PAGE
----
April 14, 2014


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Political Briefs

Top stories

 John Myers: Clear poll, murky politics on California’s teacher tenure laws — It’s a risky proposition for politicians to sit on the sidelines when public frustration or anger mounts over something, especially in a state like California where voters wield immense power through the ballot box. And yet, a new public poll suggests all the ingredients are there for a political explosion on the value, even the existence, of tenure protection for the state’s public school teachers.  Myers in KQED; ‘Unions critical of poll on teacher tenure and seniority-based layoffs’ in LA Times

 Renteria part of Clinton leadership team – A Valley politician has found a spot in Hillary Clinton’s leadership team.  Amanda Renteria lost to Rep. David Valadao (R-Hanford) in last year’s 21st Congressional District race but she has been named Clinton’s national political director.  ABC30 (Fresno) report

Statewide politics/Ballot Measures

 Joe Mathews: Were Harris’ motives really political? — “You can’t be too rich or too thin,” Wallis Simpson is reported to have said. Or too cynical. Especially about politicians. But you can see too quick to see politicians’ actions as primarily political when they’re not. That’s what has happened in the reaction to Atty. Gen. Kamala Harris’ decision to ask a court to block the Sodomite Suppression Act. Mathews in Fox & Hounds

Other areas


California Senate seeks to clarify right to video police conduct – Alarmed that some bystanders have been detained by law enforcement for videotaping police officers during use-of-force incidents, the state Senate on Monday approved legislation that would clarify the right of people to photograph officers as long as they are not interfering with official duties.  LA Times article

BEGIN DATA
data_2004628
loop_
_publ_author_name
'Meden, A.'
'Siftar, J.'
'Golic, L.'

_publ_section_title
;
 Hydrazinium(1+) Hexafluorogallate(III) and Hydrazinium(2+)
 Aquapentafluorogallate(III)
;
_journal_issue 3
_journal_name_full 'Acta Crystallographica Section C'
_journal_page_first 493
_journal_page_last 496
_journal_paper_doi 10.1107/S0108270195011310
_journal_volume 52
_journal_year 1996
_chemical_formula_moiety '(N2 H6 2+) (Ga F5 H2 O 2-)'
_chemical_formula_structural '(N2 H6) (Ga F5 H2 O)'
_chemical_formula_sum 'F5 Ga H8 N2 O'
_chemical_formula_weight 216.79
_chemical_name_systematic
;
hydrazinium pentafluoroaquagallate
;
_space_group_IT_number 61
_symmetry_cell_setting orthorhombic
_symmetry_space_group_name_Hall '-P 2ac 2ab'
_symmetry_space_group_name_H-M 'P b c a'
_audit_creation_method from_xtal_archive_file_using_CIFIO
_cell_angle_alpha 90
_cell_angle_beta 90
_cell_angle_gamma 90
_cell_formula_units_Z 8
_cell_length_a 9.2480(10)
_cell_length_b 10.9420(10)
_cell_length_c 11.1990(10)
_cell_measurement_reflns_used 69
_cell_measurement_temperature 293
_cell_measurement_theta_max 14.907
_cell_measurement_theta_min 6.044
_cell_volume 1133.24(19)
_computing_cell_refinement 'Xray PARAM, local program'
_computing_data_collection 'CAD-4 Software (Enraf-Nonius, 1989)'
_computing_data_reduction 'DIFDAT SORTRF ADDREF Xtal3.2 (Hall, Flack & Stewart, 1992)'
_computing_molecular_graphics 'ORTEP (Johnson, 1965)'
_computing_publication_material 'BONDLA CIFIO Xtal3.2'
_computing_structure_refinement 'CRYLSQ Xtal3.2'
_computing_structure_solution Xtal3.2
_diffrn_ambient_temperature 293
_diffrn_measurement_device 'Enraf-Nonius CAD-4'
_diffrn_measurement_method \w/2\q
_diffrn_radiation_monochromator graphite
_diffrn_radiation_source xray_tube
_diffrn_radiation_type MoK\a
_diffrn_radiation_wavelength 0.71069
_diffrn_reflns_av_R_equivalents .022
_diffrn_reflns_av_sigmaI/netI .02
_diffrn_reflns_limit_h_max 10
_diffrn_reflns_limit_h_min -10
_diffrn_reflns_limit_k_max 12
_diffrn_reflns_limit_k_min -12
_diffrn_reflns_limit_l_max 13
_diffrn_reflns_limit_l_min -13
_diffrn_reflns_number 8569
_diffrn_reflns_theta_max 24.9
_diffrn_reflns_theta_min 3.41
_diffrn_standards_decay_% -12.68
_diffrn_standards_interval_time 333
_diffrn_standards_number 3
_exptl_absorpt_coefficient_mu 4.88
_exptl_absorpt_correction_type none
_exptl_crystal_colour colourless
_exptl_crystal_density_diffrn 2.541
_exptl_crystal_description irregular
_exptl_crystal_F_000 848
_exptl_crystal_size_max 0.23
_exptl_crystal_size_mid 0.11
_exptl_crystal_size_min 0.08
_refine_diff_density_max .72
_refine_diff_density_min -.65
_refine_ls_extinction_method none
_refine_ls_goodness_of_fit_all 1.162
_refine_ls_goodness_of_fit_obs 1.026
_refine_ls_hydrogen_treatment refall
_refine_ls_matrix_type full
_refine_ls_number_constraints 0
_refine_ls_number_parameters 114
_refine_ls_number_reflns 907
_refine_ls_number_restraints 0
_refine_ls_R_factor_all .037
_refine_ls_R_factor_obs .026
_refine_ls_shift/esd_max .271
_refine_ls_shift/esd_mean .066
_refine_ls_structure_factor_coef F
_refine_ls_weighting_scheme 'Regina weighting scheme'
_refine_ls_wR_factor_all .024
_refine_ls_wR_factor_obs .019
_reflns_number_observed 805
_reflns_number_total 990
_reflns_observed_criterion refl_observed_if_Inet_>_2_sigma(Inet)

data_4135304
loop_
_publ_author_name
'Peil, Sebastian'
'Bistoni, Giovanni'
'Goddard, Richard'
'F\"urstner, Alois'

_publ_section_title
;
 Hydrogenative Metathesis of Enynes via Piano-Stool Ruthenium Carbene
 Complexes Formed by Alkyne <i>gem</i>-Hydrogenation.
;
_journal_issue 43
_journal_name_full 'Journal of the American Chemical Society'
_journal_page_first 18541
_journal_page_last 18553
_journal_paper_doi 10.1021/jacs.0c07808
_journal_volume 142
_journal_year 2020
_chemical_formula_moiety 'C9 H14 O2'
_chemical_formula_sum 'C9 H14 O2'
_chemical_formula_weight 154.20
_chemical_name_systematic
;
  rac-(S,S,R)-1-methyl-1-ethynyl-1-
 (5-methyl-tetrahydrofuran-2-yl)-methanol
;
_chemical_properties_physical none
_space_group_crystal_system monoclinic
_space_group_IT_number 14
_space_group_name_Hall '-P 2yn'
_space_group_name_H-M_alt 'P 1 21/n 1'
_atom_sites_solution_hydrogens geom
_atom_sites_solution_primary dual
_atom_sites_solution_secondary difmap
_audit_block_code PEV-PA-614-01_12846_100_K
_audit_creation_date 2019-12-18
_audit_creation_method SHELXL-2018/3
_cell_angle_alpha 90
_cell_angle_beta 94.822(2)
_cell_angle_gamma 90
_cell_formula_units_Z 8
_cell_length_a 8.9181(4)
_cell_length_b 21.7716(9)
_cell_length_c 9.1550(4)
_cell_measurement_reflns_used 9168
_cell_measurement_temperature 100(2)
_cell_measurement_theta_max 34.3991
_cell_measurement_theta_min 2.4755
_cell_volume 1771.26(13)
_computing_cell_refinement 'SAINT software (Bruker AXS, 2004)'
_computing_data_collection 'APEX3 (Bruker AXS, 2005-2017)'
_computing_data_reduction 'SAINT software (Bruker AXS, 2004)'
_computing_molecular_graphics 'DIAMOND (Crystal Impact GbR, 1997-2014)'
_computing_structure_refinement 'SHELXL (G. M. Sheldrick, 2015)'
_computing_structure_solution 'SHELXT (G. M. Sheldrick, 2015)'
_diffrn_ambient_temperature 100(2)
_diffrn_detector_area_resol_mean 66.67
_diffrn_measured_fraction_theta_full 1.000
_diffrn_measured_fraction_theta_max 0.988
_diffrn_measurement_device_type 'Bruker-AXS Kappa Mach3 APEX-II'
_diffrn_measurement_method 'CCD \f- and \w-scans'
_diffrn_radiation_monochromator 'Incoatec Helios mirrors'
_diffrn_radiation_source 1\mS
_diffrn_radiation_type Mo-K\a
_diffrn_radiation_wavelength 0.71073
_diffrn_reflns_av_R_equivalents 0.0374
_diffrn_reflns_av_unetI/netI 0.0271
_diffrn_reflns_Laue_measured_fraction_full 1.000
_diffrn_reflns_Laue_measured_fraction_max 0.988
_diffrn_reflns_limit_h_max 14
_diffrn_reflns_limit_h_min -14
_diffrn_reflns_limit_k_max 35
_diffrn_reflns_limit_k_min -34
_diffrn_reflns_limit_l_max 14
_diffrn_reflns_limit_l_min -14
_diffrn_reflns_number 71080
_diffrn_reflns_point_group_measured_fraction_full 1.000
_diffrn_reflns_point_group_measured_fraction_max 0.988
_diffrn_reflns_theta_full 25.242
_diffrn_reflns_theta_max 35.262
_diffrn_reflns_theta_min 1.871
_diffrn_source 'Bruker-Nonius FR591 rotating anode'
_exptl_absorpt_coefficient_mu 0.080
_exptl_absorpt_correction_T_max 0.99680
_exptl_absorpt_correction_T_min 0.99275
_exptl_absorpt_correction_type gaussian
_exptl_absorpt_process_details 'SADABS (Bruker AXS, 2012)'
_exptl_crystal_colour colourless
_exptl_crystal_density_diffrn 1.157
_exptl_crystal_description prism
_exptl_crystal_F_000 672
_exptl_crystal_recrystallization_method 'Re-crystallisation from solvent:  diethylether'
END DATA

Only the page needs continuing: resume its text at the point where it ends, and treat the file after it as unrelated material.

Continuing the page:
Video: Activists urge California legislation on police stops, deaths — Incensed with what they called police interactions often motivated by race and marred by violence, activists rallied outside the California Capitol on Monday for legislation to better record and share when police officers pull people over or are involved in deaths.  Capitol Alert

 Vaccine exemption:  California SB 277 opponents vow to pull kids from school if bill passes – As he seeks to push his controversial vaccine bill through another committee vote Wednesday, Sen. Richard Pan, D-Sacramento, is expected to confront a legion of even more determined opponents than he witnessed last week when Senate Bill 277 cleared its first hurdle. Contra Costa Times article

 Robert F. Kennedy Jr. apologizes for vaccine ‘holocaust’ remark — Robert F. Kennedy, Jr. has apologized for describing as a “holocaust” a rise in autism cases he believes is linked to vaccinations, walking back a remark that framed an incendiary debate over a California bill requiring shots for most school children.  Capitol Alert; LA Times article

 Online gaming: Horse racing’s role heats up — Legalizing internet poker in California could be stopped in its tracks this session because of an intense dispute involving the thoroughbred horse racing industry.  Capitol Weekly article

 Ban chewing tobacco at baseball games? Voters like the idea – A new poll by market researcher Fairbank, Maslin, Maullin, Metz & Associates shows about two-thirds of city voters support the proposal. The telephone survey of 503 city voters was conducted in late March and has a margin of error of plus or minus 4.5 percent.  San Francisco Chronicle article

 State Senate calls for swapping Father Serra statue with one of Sally Ride —  A divided California state Senate voted Monday to request that the statue of Father Junipero Serra in the U.S. Capitol be replaced with one of NASA astronaut Sally Ride, the first American woman in space.  LA Times article


California Government Today:

Senate Daily File

Assembly Daily File
News Briefs

Top Stories